Chuntian has been recognized for her research using x-rays to map silicon as it cycles within a battery.  She is especially interested in silicon-based batteries. Although silicon has much higher capacity than other battery materials, meaning it can hold more charge, there are obstacles that researchers need to overcome to make the material more stable before using it in devices.  “Our goal is to improve our fundamental understanding of how this material works, which in turn could lead to safer batteries that can function more efficiently and last longer,” she says.  Read more...


Beam Line Updates _______________________________________

Beam Line 12-1

Courtesy of Dan Harrington

 

We have obtained first light at BL12-1!  This beam line is the sister of BL12-2 and will support macromolecular crystallography experiments, with emphasis on the analysis of very small samples.  Taking advantage of the experience gained operating the BL12-2 small gap in-vacuum undulator (IVU), the new BL12-1 IVU has been designed for smaller magnet gap allowing the incorporation of 162 poles, compared to the 134 poles achieved with the same length BL12-2 IVU insertion device. This higher brightness source is teamed with state-of-the-art Kirkpatrick-Baez (KB) mirrors, the well-established SSRL LN2-cooled monochromator design, and multilayer capabilities. The optical system is designed to maximize source demagnification, yielding a focus optimally sized for crystallography of ≤5µm samples with beam stabilization servo systems to ensure stable illumination of small samples. The hutch equipment will include the evolving SSRL SMB macromolecular crystallography instrumentation for micro-crystal applications and a state-of-the-art Dectris Eiger x-ray detector.  There is still a significant amount of installation and commissioning work to be done before the beam line is ready for user experiments, and this effort will continue into the fall when SSRL resumes user operations after its annual summer shutdown.

Beam Line 16-2

Courtesy of Matt Strader

BL16-2 is undergoing commissioning!  This beam line is a soft x-ray metrology beam line capable of delivering a variably-focused beam using a bend magnet source. Design emphasis has been placed on strong suppression of higher harmonics resulting in a moderate-resolution beam of high harmonic purity spanning an energy range of 50 – 2400 eV.  These beam characteristics are useful in performing diagnostics of samples and instrumentation in support of the NNSA research priorities.  There is still some commissioning remaining as user experiments commence, specifically including testing of the harmonic rejection mirror system, and this effort will continue into the fall when SSRL resumes user operations after its annual summer shutdown.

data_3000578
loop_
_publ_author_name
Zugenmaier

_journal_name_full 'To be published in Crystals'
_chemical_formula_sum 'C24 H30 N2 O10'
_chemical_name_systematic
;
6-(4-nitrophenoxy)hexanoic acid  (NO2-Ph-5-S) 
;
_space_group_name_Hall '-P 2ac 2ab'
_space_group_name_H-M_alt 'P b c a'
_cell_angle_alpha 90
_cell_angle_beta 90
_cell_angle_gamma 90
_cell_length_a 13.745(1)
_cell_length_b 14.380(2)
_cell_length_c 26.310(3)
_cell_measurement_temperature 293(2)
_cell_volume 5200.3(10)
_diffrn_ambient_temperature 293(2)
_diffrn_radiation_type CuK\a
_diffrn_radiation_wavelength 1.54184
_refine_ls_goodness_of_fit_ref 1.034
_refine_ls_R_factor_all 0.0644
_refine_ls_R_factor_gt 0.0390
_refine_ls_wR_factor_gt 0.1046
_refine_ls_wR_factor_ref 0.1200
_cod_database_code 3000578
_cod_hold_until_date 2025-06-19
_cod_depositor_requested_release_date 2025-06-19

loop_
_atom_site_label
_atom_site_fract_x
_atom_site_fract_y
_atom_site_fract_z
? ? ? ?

SSRL-Related News _______________________________________

Hot Science with Cool Sensors

Excerpt from August 1, 2018 Physics Today article by Kelsey Morgan

A thin superconducting film on the edge of the transition between its superconducting and normal states makes an ultrasensitive thermometer, capable of measuring the energy of individual x-ray and gamma-ray photons. The transition-edge sensor (TES), like superconducting transmission lines and superconducting magnets, dates back to the late 1930s. But like so many of the early ideas for applications of superconductivity, it would take decades of innovation in theory, electronics, microfabrication, and cryogenics for the TES to realize its potential. Today a TES array at SSRL measures the x-ray absorption spectra of delicate biological molecules as they undergo complex chemical reactions. We have entered an era where we don’t just study superconductivity; we use the superconducting phase transition as a tool for scientific discovery.  Read more…

Students Affected by Hurricane Maria Bring their Research to SLAC

Excerpt from August 21, 2018 SLAC Today article by Ali Sundermier

Last fall, five researchers from Puerto Rico had the opportunity to travel to SLAC as part of an internship program designed to give students affected by Hurricane Maria a chance to conduct research using the SSRL's user resources and the cryo-electron microscopy (Cryo-EM) center. The internship program, funded by SSRL and the BioXFEL National Science Foundation Science and Technology Center, was spearheaded by SSRL scientist Aina Cohen with help from SLAC’s student program advisor Enrique Cuellar, BioXFEL director Edward Snell and BioXFEL Education and Diversity director Bill Bauer. Cuellar and Cohen wanted to provide the students with the space and facilities they needed to continue working on their projects. After Cuellar secured additional funding from work2future, a local nonprofit organization, the students were able to return to SLAC once again this summer.  Read more…

Workshop Summary ______________________________________

Courtesy of Kevin Stone